var query = new ConstantScoreQuery(prefixFilter);
var result = Searcher.Search(query);


- The performance is even worse, 800 milliseconds now

- Plus now we need to give up ranking and scoring or at least we are threatened by constant scores instead of the default relevant scores.

And this is the point where we can be relatively sure that the problem lies in our approach and not in the implementation. Lets think in TERMS.

The Ancestors array property way

Instead of querying the Path field for a prefix match let’s extend our Lucene storage model. On the top of the path field let’s store each and every ancestor’s path of the node in the Ancestor array property.


private static Field[] CreateAncestorFields(string path, string separator)
string[] fragments = path.Split(new string[] { separator }, StringSplitOptions.None);
List<Field> fields = new List<Field>();
for(int i = 0; i < fragments.Length; i++)
string value = string.Join(separator, fragments, 0, i+1);
fields.Add(new Field("Ancestor", value, Field.Store.NO, Field.Index.NOT_ANALYZED_NO_NORMS));
return fields.ToArray();


the document at c:\development\sensenet\luceneadapter\program.cs will have 4 Ancestor fields, these:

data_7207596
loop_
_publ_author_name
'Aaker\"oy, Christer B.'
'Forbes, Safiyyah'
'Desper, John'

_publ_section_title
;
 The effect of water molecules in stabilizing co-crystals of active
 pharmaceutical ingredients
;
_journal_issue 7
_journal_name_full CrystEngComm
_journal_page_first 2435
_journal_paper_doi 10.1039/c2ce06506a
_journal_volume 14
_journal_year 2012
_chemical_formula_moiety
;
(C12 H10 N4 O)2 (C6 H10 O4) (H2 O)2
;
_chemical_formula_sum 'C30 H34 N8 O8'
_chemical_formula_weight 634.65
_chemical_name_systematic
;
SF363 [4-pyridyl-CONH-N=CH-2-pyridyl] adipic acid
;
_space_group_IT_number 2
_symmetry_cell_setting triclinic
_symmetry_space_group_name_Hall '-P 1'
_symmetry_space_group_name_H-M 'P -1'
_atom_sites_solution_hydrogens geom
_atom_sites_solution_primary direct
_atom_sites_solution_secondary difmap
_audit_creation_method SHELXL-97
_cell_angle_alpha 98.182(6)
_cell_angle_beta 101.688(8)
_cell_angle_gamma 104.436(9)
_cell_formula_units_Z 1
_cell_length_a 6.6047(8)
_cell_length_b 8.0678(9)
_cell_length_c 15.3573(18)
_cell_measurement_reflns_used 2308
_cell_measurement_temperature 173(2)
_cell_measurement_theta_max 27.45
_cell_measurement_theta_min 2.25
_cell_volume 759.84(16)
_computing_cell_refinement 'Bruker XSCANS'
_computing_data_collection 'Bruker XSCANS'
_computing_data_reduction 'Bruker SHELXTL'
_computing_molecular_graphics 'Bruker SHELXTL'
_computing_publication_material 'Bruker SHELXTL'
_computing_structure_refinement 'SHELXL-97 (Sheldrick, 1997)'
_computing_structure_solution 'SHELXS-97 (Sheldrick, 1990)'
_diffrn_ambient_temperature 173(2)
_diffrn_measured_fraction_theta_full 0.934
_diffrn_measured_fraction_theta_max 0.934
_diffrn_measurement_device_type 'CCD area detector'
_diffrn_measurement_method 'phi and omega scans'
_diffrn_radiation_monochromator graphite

Lucene thinks in TERMS. Each of the above lines became a TERM of its own, and when we search for contents with a specific term as a value for one of the content’s fields, then we are back in Lucene’s domain. A simple TermQuery to the Ancestor field will produce the desired result: in no time.
private IEnumerable<DocumentWrapper> Search()
var query = new TermQuery(new Term("Ancestor", "c:\\Development"));
var result = Searcher.Search(query);

  Times are milliseconds.


And what is the trade here? Index gets bigger of course. For ~219K items this meant about 30 extra MBs. Compared to the total index size which is 1.6GB this tradeoff is acceptable. The memory footprint is small however: searching the index gobbled up only an additional 4MB of memory.

Comments (1) -

Tamás Bíró
12/17/2009 6:07:57 PM #

Great solution and well written post. I understood it right away. Smile